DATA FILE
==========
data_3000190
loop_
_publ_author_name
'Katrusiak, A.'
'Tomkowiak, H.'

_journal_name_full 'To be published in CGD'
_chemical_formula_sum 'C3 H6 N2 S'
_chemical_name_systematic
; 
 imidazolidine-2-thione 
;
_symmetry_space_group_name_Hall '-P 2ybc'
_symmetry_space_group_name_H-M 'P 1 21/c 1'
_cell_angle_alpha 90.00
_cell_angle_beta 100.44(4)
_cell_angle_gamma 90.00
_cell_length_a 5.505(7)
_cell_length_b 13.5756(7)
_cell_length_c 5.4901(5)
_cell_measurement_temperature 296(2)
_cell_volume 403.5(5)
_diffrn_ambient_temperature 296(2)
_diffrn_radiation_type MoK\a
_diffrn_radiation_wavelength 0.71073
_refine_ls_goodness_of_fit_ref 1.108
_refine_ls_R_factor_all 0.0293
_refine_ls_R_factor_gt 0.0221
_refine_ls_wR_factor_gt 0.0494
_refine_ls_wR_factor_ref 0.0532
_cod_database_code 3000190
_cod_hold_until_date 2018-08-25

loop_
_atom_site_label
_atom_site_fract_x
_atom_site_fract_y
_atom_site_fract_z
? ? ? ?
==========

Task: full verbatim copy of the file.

data_3000190
loop_
_publ_author_name
'Katrusiak, A.'
'Tomkowiak, H.'

_journal_name_full 'To be published in CGD'
_chemical_formula_sum 'C3 H6 N2 S'
_chemical_name_systematic
; 
 imidazolidine-2-thione 
;
_symmetry_space_group_name_Hall '-P 2ybc'
_symmetry_space_group_name_H-M 'P 1 21/c 1'
_cell_angle_alpha 90.00
_cell_angle_beta 100.44(4)
_cell_angle_gamma 90.00
_cell_length_a 5.505(7)
_cell_length_b 13.5756(7)
_cell_length_c 5.4901(5)
_cell_measurement_temperature 296(2)
_cell_volume 403.5(5)
_diffrn_ambient_temperature 296(2)
_diffrn_radiation_type MoK\a
_diffrn_radiation_wavelength 0.71073
_refine_ls_goodness_of_fit_ref 1.108
_refine_ls_R_factor_all 0.0293
_refine_ls_R_factor_gt 0.0221
_refine_ls_wR_factor_gt 0.0494
_refine_ls_wR_factor_ref 0.0532
_cod_database_code 3000190
_cod_hold_until_date 2018-08-25

loop_
_atom_site_label
_atom_site_fract_x
_atom_site_fract_y
_atom_site_fract_z
? ? ? ?